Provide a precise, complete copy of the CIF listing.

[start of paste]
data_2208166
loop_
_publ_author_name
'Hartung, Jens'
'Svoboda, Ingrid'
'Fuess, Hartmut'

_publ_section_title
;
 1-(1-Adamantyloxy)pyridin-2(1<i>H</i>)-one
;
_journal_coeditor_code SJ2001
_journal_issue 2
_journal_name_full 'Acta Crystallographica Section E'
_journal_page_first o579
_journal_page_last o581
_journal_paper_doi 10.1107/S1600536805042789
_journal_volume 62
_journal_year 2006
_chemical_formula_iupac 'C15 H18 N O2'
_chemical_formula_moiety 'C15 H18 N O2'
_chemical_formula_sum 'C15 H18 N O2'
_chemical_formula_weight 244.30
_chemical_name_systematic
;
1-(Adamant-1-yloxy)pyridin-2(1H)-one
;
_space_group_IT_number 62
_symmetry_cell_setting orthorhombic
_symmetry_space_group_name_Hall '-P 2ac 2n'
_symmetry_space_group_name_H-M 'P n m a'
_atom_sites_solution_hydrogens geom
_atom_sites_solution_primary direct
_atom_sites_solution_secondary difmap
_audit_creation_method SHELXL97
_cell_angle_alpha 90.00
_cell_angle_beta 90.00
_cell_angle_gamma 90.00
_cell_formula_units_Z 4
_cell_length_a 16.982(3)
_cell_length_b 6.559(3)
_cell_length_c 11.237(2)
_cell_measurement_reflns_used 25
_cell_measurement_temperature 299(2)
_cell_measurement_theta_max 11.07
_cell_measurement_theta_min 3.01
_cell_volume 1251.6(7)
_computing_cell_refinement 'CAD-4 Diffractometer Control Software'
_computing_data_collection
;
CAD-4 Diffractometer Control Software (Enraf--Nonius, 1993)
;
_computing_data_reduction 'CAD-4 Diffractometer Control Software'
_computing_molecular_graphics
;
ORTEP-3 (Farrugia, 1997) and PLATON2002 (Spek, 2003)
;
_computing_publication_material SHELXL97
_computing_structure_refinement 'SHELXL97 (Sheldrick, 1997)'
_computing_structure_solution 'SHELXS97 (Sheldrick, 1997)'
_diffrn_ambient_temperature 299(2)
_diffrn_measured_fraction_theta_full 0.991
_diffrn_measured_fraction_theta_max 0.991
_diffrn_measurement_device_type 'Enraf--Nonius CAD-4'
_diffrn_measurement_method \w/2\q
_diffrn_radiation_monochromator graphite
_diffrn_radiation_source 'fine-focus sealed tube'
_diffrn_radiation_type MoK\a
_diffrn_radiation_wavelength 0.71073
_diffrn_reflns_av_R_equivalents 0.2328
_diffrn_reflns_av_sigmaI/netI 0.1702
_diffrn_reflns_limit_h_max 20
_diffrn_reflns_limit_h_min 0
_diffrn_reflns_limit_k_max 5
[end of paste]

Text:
data_2208166
loop_
_publ_author_name
'Hartung, Jens'
'Svoboda, Ingrid'
'Fuess, Hartmut'

_publ_section_title
;
 1-(1-Adamantyloxy)pyridin-2(1<i>H</i>)-one
;
_journal_coeditor_code SJ2001
_journal_issue 2
_journal_name_full 'Acta Crystallographica Section E'
_journal_page_first o579
_journal_page_last o581
_journal_paper_doi 10.1107/S1600536805042789
_journal_volume 62
_journal_year 2006
_chemical_formula_iupac 'C15 H18 N O2'
_chemical_formula_moiety 'C15 H18 N O2'
_chemical_formula_sum 'C15 H18 N O2'
_chemical_formula_weight 244.30
_chemical_name_systematic
;
1-(Adamant-1-yloxy)pyridin-2(1H)-one
;
_space_group_IT_number 62
_symmetry_cell_setting orthorhombic
_symmetry_space_group_name_Hall '-P 2ac 2n'
_symmetry_space_group_name_H-M 'P n m a'
_atom_sites_solution_hydrogens geom
_atom_sites_solution_primary direct
_atom_sites_solution_secondary difmap
_audit_creation_method SHELXL97
_cell_angle_alpha 90.00
_cell_angle_beta 90.00
_cell_angle_gamma 90.00
_cell_formula_units_Z 4
_cell_length_a 16.982(3)
_cell_length_b 6.559(3)
_cell_length_c 11.237(2)
_cell_measurement_reflns_used 25
_cell_measurement_temperature 299(2)
_cell_measurement_theta_max 11.07
_cell_measurement_theta_min 3.01
_cell_volume 1251.6(7)
_computing_cell_refinement 'CAD-4 Diffractometer Control Software'
_computing_data_collection
;
CAD-4 Diffractometer Control Software (Enraf--Nonius, 1993)
;
_computing_data_reduction 'CAD-4 Diffractometer Control Software'
_computing_molecular_graphics
;
ORTEP-3 (Farrugia, 1997) and PLATON2002 (Spek, 2003)
;
_computing_publication_material SHELXL97
_computing_structure_refinement 'SHELXL97 (Sheldrick, 1997)'
_computing_structure_solution 'SHELXS97 (Sheldrick, 1997)'
_diffrn_ambient_temperature 299(2)
_diffrn_measured_fraction_theta_full 0.991
_diffrn_measured_fraction_theta_max 0.991
_diffrn_measurement_device_type 'Enraf--Nonius CAD-4'
_diffrn_measurement_method \w/2\q
_diffrn_radiation_monochromator graphite
_diffrn_radiation_source 'fine-focus sealed tube'
_diffrn_radiation_type MoK\a
_diffrn_radiation_wavelength 0.71073
_diffrn_reflns_av_R_equivalents 0.2328
_diffrn_reflns_av_sigmaI/netI 0.1702
_diffrn_reflns_limit_h_max 20
_diffrn_reflns_limit_h_min 0
_diffrn_reflns_limit_k_max 5